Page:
Rumpelstiltskin Reloaded

Some time ago I complained heartily about the fault lines running thickly through the story of Rumpelstiltskin. Remember?

“If anyone can hand me a better version that actually makes sense of the key elements in the story, be it a paragraph or a page, I will publish it here. Put on your thinking cap; ask your children for solutions; dig out your reference books. Serious, satirical, or sappy—anything would be better than the above. I’m grading for logic, not polish. Best version gets a prize, and I’m not joking.”

Incidentally, a Shari Zook version is not forthcoming. I had fun trying. I wrote a Memphis version in which the King turned out to be Elvis; but it just didn’t work. My husband told me so, and he is a) prone to overrate my work, not underrate it and b) never wrong. So that version called in sick and will not be showing…

But I’m happy to announce that I had three other takers! I’m linking to their versions below. Some snowy afternoon, curl up with hot chocolate and enjoy them all. Then cast a vote, or tell me which parts of the rewrites were especially fun.

Rumpelstiltskin Over Easy, by Regan Zook

  • This succinct version was written by my 7-year-old son. Paragraph breaks were added for readability; original spelling and punctuation have been preserved. The moral of the story is: Problems? What problems? There’s always a way out somewhere. Includes original artwork.

Rumpelstiltskin – An Alternative Ending, by Ryan Zook

  • Short, ironic, and political, this version finds its own solution to the problem. Meet Jenny, a savvy young woman who forms surprising alliances.

Rumpelstiltskin Re-Imagined, by Amy Smucker

  • Romantic, bittersweet, and almost modern, this version takes its time to develop a storyline that actually makes sense. Meet Annie, a young woman working hard to pay off her father’s debt—and Will and Andrew: the two young men who fall in love with her.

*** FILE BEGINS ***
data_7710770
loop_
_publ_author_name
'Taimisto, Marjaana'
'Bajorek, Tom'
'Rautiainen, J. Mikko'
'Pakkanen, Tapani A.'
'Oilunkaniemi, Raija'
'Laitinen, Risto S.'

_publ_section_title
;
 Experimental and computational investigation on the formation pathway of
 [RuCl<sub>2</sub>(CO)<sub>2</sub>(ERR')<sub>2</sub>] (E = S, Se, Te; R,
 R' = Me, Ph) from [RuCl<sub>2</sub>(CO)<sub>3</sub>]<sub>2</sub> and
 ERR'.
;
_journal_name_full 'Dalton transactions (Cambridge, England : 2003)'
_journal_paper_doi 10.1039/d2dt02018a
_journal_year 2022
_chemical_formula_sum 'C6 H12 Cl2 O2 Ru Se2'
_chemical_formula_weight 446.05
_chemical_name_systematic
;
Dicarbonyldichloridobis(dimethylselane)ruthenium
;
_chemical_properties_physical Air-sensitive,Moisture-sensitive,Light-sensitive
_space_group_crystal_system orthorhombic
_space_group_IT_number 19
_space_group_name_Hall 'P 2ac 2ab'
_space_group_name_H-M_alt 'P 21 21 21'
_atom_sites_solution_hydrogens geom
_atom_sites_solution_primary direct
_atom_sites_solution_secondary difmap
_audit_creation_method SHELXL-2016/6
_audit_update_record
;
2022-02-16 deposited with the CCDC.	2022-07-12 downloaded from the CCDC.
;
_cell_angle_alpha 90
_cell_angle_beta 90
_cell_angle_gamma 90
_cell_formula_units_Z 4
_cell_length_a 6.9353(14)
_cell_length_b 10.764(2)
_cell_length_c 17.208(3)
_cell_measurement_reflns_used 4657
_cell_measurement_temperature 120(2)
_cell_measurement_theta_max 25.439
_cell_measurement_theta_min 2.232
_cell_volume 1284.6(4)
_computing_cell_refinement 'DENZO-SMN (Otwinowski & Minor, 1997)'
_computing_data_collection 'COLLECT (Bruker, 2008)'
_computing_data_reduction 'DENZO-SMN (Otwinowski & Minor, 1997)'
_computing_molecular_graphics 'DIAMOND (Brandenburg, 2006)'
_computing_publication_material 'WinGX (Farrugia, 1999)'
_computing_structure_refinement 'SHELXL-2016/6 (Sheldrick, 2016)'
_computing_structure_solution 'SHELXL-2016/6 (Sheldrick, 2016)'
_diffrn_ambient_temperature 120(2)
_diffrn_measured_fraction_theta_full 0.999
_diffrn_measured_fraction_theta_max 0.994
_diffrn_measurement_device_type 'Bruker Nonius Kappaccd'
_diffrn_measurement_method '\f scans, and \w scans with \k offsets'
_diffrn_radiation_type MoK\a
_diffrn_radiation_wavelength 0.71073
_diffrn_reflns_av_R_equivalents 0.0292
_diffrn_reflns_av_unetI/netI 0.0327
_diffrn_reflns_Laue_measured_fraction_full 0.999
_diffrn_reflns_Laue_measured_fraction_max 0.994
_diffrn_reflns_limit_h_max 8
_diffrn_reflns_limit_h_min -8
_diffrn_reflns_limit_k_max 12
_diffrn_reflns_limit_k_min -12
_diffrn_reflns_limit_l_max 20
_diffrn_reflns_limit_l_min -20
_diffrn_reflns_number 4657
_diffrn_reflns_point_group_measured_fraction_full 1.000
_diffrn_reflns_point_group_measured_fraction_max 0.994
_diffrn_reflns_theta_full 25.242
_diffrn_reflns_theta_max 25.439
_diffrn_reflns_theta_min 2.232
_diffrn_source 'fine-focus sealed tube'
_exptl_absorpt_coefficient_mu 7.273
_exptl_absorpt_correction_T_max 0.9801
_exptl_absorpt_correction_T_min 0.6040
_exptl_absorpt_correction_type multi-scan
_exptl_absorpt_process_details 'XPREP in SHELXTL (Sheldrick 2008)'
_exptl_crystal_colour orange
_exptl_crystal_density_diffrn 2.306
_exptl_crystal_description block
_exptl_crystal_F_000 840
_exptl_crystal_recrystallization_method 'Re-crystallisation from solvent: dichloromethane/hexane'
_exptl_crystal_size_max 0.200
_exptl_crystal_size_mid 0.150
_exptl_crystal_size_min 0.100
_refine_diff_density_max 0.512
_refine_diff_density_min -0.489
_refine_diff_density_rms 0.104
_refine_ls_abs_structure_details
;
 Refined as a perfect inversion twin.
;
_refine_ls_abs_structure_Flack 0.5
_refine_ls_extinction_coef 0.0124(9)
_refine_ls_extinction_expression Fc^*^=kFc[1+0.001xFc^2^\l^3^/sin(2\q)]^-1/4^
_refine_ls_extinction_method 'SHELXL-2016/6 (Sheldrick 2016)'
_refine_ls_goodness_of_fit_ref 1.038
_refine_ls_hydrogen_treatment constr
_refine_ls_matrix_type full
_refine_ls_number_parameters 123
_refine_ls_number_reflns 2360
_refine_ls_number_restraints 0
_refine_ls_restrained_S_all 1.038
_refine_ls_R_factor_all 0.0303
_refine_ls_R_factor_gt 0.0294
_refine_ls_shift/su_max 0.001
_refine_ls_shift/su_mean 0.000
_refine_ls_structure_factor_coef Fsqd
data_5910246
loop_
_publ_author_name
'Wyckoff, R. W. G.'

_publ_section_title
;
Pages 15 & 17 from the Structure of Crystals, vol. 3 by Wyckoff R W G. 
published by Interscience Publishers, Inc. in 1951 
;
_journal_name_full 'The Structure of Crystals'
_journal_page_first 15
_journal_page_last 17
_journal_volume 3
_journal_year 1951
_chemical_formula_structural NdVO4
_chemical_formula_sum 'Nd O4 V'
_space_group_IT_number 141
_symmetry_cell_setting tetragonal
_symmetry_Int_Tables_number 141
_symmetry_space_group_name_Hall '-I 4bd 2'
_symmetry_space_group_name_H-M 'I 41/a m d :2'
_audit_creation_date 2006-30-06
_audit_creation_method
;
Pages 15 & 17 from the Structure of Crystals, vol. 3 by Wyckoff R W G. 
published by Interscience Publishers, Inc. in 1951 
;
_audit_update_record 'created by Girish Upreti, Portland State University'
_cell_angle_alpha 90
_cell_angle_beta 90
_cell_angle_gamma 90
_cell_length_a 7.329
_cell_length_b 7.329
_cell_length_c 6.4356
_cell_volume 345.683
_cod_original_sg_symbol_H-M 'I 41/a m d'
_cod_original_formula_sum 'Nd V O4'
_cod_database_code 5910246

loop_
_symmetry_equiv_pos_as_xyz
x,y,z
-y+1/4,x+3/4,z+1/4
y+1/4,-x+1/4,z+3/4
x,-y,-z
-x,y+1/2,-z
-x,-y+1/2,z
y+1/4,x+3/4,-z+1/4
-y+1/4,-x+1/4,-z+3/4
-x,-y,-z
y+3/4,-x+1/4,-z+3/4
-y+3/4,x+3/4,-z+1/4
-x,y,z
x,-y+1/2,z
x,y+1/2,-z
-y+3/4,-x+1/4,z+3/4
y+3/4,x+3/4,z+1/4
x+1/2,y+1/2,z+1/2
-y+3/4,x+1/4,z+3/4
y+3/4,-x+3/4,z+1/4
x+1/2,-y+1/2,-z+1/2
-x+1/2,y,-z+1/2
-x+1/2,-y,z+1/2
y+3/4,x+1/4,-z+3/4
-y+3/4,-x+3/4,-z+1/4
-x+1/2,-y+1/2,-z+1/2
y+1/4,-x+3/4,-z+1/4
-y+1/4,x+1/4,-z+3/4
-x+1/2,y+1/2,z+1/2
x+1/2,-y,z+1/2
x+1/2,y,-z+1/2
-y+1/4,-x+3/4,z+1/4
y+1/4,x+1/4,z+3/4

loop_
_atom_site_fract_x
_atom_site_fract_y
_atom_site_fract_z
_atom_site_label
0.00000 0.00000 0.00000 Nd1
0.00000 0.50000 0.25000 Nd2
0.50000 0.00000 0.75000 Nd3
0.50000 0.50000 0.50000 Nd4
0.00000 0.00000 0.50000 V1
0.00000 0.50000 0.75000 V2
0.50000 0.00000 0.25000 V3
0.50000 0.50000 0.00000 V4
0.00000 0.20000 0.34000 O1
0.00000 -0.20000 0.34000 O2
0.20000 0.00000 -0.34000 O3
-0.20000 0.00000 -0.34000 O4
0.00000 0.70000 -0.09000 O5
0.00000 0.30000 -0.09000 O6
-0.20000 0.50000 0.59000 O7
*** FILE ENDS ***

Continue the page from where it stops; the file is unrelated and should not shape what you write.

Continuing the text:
Many thanks to the participants for their courage and inspiration! No way I could pick a “best” version, so everyone gets a prize.

Amy's pen

Don’t you wish you had joined the fun? That’s okay, next time you’ll be braver…
Right?

Competition: story rewrite

[Exasperated sigh after story hour at the Zooks]

Are there or are there not just some really psychotic characters in the story of Rumpelstiltskin?

rumpelstiltskin

First we have the proud father, who tells a complete lie to the king and sends his daughter’s future up in smoke. Oh, good thinking, Pops.

Then we have the king. We forgive him for being so in love with gold that he sacrifices everyone else’s happiness for it; this is the stuff we are used to in fairy tales. But honestly. He believes the thing about spinning straw into gold? And then he has to prove it three nights in a row before realizing what a gold mine he is perched upon?

And then of course the marriage… Night One: I’m going to cut off your head in the morning. Night Two: I’m going to cut off your head in the morning. Night Three: I’m going to marry you in the morning. Aw, thanks, king; that’s sweet of you. HOW IS THIS NOT AS GREAT A THREAT AS NIGHTS ONE AND TWO??

Which brings us to the girl. She weeps three nights in a row. Perhaps something more creative could have come to mind, such as burrowing into the straw, conning a guard, or jumping out a window? And then promising the baby?! This chick has no scruples, as evidenced by her smiling face on the wedding photo.

And our illustrious Rumpelstiltskin. His heart softens enough to prolong the queen’s agony for three days before the kidnapping?

Not to mention the messenger, who apologetically claims he “can find no new name but one” after hitting the jackpot?

If anyone can hand me a better version that actually makes sense of the key elements in the story, be it a paragraph or a page, I will publish it here. Put on your thinking cap; ask your children for solutions; dig out your reference books. Serious, satirical, or sappy—anything would be better than the above. I’m grading for logic, not polish. Best version gets a prize, and I’m not joking. You have three weeks. Send it to sharizook@gmail.com.